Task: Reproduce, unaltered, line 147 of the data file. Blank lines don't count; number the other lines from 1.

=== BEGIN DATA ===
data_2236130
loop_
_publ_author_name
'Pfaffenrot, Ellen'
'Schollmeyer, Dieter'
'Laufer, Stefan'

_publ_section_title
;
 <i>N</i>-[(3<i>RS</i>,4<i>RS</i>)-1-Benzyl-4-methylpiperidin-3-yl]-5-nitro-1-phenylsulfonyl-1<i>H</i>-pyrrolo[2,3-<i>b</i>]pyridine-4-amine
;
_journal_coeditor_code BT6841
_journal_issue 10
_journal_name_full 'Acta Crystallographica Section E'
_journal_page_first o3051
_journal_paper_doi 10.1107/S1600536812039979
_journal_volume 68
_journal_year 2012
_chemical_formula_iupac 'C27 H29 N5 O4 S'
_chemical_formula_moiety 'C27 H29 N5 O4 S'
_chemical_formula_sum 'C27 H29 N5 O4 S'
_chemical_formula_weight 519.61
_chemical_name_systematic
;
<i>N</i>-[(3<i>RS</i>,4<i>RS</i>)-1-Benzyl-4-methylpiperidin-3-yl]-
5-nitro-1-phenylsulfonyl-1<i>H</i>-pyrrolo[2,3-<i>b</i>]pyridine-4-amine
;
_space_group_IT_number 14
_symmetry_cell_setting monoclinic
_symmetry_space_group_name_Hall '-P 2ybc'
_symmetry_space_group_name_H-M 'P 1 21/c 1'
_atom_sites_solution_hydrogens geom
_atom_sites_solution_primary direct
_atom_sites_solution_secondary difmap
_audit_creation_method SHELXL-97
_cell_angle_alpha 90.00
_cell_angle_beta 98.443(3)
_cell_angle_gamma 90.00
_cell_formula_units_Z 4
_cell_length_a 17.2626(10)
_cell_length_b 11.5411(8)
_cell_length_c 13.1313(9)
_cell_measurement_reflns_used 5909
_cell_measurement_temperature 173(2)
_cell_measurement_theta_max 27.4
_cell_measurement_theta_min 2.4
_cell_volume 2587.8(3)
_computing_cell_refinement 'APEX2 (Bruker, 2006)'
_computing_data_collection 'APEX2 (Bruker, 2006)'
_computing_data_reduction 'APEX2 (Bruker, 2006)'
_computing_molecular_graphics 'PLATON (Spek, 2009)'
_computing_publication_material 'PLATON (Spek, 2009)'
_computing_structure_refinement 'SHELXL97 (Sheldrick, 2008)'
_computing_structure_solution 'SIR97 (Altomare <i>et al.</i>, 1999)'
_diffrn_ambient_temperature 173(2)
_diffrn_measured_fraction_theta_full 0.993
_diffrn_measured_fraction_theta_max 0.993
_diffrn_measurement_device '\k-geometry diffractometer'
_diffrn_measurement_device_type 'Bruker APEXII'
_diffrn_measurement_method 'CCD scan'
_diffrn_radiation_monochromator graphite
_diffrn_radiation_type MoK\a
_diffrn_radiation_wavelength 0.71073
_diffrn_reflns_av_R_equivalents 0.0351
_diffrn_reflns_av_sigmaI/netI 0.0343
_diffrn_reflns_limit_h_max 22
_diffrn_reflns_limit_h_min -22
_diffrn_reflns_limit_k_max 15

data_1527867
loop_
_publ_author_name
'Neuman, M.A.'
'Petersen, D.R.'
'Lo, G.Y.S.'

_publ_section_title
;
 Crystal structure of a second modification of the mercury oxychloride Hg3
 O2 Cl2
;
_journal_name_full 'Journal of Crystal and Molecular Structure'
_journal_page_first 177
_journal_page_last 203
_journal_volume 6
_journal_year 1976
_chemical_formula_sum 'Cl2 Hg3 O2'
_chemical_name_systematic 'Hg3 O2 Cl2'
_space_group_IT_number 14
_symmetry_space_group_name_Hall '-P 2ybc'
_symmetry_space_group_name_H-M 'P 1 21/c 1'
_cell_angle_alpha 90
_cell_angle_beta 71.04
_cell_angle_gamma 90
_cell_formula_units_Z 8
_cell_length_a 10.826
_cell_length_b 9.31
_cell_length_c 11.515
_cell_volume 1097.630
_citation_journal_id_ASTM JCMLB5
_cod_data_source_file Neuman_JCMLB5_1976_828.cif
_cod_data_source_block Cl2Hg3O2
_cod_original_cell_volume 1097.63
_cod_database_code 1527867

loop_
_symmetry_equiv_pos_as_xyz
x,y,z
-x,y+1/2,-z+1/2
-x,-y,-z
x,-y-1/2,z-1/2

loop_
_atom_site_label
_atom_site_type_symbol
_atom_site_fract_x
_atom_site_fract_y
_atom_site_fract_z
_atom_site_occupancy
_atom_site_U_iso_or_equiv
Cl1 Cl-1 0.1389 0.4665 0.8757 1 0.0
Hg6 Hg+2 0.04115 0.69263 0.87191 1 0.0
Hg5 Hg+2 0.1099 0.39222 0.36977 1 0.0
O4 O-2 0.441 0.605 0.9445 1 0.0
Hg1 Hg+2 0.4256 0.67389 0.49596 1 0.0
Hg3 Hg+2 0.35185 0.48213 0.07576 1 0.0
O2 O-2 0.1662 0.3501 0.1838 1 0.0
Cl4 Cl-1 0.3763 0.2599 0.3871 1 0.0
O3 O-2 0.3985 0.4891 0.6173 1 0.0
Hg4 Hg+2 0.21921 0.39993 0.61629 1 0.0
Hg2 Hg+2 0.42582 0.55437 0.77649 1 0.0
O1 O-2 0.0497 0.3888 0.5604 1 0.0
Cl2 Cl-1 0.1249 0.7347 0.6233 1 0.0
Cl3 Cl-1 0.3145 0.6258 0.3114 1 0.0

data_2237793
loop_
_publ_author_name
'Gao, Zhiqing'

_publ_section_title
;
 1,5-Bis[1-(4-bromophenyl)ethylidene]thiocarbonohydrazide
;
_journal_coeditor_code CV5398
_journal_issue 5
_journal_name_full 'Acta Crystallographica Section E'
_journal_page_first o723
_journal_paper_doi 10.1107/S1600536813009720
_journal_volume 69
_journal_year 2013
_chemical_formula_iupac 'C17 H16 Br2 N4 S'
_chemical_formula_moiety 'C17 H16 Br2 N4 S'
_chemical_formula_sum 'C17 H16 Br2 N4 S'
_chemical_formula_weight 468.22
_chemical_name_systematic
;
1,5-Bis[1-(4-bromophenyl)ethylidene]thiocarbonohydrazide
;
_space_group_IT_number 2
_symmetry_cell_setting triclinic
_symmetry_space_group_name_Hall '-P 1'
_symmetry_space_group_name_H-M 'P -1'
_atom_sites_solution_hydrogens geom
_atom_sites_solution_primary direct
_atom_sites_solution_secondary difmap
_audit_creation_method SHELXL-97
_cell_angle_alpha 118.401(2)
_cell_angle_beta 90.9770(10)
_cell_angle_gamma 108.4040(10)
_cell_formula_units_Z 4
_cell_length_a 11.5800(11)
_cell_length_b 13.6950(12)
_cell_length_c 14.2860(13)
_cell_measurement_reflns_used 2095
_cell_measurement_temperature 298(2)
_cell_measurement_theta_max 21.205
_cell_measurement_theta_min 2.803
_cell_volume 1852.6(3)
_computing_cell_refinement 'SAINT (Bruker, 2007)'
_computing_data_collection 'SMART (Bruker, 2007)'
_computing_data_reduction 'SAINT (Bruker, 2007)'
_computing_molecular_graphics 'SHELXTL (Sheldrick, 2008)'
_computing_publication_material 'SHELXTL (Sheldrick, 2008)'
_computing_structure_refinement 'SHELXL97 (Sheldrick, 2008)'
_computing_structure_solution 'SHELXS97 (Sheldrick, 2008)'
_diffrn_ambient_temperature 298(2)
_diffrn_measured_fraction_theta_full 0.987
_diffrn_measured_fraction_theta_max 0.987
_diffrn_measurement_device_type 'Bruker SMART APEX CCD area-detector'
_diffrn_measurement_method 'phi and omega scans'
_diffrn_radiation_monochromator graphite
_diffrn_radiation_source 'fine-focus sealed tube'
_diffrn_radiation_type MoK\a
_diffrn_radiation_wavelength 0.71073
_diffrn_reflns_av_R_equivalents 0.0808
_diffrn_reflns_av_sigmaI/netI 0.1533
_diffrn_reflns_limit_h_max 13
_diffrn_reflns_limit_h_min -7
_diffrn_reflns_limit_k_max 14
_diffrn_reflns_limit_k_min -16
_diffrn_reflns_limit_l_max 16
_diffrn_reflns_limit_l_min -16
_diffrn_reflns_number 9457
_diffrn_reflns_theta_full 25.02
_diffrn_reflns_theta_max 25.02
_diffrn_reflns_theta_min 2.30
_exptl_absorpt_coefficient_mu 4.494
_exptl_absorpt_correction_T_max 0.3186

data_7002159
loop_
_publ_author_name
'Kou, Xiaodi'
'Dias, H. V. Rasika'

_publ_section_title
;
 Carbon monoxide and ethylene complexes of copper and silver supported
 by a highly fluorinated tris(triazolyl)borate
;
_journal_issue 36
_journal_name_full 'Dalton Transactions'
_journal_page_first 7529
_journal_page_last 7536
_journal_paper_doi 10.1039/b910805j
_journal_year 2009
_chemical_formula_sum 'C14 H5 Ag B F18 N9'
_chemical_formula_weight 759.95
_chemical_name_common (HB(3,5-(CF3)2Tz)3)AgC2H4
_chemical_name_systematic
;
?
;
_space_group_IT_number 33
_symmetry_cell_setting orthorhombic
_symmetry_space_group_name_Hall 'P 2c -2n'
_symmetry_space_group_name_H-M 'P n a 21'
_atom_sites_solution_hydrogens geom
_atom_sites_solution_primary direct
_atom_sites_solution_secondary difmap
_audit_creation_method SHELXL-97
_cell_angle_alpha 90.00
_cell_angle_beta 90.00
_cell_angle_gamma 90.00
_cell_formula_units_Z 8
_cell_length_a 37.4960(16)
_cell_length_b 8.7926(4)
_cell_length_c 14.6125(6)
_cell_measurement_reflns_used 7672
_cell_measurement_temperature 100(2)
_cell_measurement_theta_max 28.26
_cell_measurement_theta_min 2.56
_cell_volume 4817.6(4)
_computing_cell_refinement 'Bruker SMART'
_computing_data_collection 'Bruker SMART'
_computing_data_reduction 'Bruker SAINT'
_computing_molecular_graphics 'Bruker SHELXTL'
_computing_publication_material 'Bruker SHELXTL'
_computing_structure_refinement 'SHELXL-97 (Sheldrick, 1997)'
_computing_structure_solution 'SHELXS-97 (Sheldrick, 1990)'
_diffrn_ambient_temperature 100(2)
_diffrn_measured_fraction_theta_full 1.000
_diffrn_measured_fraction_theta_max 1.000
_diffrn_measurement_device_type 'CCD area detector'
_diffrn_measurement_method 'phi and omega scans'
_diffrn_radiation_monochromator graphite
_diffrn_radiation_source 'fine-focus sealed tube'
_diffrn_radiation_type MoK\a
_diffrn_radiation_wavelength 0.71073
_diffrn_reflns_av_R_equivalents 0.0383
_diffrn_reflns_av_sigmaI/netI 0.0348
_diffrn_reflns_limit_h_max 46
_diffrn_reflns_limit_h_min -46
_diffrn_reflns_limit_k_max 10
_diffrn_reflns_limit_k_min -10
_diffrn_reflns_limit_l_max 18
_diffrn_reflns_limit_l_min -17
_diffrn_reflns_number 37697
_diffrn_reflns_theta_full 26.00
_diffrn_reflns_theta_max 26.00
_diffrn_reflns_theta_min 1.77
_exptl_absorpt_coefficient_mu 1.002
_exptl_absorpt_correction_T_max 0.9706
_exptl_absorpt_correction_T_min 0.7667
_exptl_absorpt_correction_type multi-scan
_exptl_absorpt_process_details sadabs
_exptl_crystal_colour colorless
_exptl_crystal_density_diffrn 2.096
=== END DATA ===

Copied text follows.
_chemical_formula_sum 'C17 H16 Br2 N4 S'